What are the advantages of the new EU regulation on allergen labelling?

EU directives 2007/68/EG and 2003/89/EG stipulate that the 14 most common allergy and intolerance triggering substances must be listed in the ingredients list on product packaging. A new EU directive has been in force since 2014. Here is an overview of the most important points.

The new requirements

As of 13 December 2014, the 14 most common allergenic ingredients must be clearly highlighted, e.g. by bold or italic script. According to the new directive, foods that are not pre-packed, such as non-packaged bread, sausage products or buffet foods, must also be labelled.

This regulation applies to bakeries, butcheries, restaurants and cafeterias. In Germany, information about the ingredients in non-packaged goods can be communicated in writing, orally or electronically. Written documentation must be easily available upon request, for example, in the form of an information sheet or a special menu.

In sales or food service establishments, a clearly visible notice must be posted, informing customers about how they can receive information on the 14 allergens.

The mandatory provision of information also applies to processing products and additives that are used in production. Exceptions are made for substances that lose their allergenic potential during processing or production. These exceptions are named in the EU regulation.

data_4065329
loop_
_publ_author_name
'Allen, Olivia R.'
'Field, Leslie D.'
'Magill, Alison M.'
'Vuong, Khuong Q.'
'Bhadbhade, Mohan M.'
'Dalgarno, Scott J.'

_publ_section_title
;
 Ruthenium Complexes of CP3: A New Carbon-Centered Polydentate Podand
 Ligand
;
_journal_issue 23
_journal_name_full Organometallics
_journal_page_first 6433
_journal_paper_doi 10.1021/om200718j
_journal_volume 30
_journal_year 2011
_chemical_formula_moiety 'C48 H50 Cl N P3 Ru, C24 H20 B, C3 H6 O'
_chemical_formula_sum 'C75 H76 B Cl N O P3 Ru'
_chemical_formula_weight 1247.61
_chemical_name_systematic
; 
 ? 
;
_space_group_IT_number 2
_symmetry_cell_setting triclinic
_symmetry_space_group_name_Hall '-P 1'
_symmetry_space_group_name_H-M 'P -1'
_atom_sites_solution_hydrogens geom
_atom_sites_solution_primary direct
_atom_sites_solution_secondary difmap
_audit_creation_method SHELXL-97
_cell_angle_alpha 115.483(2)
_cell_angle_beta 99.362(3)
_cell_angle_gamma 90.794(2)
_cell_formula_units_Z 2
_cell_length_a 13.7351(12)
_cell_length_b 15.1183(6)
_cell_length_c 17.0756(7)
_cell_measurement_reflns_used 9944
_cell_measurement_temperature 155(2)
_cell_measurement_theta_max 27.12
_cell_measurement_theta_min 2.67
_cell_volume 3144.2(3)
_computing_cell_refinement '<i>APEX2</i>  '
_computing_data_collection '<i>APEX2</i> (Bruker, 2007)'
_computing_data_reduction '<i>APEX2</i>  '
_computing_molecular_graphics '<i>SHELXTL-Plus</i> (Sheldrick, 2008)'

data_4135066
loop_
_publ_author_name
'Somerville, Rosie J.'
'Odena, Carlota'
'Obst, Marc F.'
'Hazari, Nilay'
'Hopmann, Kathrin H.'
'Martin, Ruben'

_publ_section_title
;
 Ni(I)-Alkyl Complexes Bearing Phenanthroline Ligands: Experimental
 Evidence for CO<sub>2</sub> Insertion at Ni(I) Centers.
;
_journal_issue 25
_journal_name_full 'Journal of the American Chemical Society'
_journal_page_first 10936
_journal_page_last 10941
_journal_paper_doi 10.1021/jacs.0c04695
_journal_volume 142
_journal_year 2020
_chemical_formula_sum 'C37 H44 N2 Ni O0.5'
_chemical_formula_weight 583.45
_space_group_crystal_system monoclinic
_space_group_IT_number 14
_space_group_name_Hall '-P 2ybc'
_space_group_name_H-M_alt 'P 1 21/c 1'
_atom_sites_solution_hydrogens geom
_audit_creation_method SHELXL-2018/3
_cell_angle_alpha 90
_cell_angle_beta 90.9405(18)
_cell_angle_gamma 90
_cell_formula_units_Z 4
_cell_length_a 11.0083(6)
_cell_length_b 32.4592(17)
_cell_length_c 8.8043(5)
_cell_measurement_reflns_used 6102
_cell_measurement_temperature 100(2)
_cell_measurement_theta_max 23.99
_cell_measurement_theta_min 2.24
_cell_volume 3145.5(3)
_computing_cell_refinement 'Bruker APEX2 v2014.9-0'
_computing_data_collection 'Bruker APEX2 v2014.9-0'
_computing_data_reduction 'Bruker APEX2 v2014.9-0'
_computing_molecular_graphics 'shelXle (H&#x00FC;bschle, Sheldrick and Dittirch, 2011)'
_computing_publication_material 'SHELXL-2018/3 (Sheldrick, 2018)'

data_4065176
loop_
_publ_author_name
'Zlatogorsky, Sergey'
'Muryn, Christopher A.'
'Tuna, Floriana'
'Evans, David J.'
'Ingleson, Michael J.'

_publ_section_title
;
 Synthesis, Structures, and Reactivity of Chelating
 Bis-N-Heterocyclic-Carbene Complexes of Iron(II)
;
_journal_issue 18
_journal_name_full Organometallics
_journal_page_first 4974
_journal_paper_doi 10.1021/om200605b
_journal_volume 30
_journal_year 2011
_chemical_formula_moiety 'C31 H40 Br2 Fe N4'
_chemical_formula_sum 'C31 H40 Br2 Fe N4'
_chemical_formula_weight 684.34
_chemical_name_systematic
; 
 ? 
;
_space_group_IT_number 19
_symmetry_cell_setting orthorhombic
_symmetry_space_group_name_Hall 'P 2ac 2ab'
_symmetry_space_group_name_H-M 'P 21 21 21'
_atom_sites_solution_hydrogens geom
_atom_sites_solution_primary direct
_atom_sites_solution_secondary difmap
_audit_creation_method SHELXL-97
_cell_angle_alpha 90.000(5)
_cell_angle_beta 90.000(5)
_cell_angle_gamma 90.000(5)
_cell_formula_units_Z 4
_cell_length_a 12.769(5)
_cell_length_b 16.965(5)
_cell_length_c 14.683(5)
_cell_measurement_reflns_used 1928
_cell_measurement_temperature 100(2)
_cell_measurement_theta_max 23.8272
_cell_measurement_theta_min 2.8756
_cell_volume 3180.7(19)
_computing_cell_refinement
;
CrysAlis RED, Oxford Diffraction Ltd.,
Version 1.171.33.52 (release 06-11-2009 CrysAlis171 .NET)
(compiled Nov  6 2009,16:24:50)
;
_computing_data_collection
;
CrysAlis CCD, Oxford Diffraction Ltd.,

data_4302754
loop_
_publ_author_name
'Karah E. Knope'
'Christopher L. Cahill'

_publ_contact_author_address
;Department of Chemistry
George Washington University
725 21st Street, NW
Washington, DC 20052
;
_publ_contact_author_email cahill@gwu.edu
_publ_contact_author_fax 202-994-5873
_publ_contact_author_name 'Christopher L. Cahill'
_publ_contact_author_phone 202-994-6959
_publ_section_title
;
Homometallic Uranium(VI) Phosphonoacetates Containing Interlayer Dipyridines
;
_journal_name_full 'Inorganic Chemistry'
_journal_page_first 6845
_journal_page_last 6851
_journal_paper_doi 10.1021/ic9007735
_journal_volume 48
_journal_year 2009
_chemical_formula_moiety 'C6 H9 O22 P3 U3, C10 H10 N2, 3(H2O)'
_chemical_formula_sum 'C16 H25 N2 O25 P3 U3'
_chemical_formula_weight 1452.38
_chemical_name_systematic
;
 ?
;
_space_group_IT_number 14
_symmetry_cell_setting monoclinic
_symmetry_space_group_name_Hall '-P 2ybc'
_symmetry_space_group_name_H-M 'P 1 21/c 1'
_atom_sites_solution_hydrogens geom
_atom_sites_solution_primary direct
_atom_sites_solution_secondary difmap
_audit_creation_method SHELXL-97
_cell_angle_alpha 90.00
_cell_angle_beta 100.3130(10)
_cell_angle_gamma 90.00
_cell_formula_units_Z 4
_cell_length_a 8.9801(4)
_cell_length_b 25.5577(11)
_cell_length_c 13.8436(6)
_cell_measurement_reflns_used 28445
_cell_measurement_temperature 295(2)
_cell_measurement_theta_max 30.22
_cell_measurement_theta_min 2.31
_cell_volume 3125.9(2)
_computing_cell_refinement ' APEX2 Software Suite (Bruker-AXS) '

The 14 most common allergens are:

  1. Cereals containing gluten: wheat (including spelt and Khorasan wheat), rye, barley and oats
  2. Crustaceans
  3. Eggs
  4. Fish
  5. Peanuts
  6. Soya
  7. Milk (including lactose)
  8. Nuts: almonds, hazelnuts, walnuts, cashews, pecan nuts, Brazil nuts, pistachios, macadamia nuts and Queensland nuts
  9. Celery
  10. Mustard
  11. Sesame seeds
  12. Sulphur dioxide and sulphites (starting from 10 milligrams per kilogram or litre)
  13. Lupin
  14. Molluscs

Further information

You can obtain more details about the implementation and enforcement of the EU regulation at the German Federal Ministry of Food and Agriculture.

You can find information about the ECARF certification criteria for bakeries, restaurants and staff restaurants here.